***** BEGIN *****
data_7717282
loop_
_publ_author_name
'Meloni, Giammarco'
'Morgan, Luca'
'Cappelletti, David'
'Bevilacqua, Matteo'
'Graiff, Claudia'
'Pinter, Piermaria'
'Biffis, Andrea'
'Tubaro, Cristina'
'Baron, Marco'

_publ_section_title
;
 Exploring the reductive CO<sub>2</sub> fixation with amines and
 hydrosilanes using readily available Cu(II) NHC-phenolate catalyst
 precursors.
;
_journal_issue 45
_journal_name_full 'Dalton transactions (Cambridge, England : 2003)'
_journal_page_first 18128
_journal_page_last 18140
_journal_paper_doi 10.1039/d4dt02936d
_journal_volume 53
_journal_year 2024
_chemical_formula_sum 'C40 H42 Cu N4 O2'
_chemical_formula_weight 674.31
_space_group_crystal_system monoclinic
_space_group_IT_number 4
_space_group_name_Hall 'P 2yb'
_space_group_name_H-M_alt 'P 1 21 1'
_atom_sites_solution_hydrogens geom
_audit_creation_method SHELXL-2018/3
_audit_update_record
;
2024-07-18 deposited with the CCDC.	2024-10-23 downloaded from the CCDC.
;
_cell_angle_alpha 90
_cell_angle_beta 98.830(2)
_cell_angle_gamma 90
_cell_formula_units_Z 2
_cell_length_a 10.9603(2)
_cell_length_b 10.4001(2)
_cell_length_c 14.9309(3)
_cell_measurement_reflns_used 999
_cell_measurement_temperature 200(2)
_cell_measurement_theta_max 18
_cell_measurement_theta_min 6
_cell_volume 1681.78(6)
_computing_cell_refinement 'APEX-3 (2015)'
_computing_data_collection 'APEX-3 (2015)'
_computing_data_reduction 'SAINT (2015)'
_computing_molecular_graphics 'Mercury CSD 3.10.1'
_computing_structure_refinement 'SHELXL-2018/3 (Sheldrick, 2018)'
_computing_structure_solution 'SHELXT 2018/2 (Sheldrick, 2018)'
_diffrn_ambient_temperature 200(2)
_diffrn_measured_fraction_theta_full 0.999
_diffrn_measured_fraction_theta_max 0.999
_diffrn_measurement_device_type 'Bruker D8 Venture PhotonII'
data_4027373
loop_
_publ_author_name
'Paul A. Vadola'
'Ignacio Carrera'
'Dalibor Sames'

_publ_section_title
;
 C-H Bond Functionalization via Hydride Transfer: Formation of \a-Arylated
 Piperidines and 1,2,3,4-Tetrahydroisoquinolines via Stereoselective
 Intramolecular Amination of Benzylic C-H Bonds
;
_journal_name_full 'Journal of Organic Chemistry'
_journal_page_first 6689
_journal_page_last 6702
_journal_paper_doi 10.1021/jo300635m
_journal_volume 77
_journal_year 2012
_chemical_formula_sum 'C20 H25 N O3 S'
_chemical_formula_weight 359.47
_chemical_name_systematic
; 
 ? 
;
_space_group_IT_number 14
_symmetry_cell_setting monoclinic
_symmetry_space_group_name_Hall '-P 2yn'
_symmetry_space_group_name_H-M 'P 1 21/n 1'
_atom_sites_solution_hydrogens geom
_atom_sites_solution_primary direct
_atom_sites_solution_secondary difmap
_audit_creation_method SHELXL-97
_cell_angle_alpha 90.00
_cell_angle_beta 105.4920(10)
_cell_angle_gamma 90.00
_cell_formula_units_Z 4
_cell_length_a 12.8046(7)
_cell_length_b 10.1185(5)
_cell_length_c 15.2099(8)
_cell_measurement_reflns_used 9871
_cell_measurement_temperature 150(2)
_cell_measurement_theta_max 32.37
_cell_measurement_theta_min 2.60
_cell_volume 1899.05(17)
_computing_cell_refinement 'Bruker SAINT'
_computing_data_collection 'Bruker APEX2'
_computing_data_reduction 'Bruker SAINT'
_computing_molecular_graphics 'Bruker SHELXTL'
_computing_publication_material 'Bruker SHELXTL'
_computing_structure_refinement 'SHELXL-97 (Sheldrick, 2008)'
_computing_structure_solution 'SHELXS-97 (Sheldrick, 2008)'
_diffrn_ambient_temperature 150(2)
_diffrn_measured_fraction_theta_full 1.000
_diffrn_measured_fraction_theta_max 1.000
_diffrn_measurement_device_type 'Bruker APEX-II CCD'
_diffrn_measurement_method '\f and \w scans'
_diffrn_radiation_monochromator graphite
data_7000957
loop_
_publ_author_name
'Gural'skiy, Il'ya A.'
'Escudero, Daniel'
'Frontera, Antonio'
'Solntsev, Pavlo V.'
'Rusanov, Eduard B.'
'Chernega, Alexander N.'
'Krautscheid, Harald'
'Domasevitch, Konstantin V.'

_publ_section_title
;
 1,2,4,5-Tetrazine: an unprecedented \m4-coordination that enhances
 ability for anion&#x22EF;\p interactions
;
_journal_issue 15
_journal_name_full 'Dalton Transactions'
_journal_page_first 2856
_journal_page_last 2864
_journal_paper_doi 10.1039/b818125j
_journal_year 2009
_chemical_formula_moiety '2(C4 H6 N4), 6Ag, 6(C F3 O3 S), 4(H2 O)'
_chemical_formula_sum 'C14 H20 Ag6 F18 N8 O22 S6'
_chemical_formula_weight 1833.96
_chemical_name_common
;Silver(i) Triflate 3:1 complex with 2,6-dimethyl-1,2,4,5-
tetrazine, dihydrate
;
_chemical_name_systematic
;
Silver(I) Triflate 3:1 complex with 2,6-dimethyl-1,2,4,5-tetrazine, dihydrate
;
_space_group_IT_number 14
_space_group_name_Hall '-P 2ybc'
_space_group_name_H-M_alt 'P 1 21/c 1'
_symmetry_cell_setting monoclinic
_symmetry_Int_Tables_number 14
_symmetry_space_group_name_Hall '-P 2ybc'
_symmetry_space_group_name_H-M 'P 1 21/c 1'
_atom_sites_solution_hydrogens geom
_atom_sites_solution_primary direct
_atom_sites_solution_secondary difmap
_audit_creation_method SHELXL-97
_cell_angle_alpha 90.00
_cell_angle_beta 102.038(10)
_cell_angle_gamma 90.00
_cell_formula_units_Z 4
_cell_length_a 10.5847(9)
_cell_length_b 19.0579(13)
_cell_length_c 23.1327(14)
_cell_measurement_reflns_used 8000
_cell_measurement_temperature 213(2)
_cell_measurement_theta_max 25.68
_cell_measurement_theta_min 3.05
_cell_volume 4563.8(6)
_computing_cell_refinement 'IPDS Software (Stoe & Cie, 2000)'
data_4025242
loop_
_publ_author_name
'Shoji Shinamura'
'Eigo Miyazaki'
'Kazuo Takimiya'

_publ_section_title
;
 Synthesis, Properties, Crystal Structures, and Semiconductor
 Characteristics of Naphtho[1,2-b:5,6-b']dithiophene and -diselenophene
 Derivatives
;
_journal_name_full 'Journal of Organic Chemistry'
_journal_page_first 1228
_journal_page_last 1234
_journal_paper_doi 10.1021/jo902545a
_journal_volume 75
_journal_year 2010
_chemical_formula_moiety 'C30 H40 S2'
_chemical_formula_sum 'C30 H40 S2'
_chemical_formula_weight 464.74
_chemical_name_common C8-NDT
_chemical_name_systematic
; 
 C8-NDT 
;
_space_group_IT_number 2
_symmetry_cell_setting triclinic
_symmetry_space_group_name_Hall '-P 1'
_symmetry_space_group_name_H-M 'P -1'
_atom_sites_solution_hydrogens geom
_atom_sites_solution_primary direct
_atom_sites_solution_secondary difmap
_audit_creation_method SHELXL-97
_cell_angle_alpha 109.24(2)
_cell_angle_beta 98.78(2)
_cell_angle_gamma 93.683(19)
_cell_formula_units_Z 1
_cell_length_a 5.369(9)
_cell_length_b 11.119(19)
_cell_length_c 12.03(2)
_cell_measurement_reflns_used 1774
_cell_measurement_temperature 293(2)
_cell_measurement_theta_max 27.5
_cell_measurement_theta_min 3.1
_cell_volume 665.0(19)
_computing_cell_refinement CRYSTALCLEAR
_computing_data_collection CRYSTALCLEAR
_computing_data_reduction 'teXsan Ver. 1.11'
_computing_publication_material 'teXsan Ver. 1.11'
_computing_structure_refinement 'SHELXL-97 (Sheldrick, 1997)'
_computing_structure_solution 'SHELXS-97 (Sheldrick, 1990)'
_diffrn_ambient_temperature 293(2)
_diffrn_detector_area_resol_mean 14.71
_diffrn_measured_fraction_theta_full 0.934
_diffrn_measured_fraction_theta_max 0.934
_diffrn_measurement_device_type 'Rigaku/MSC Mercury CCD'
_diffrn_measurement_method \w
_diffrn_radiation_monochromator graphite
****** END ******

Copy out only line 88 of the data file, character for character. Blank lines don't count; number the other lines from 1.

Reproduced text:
_atom_sites_solution_hydrogens geom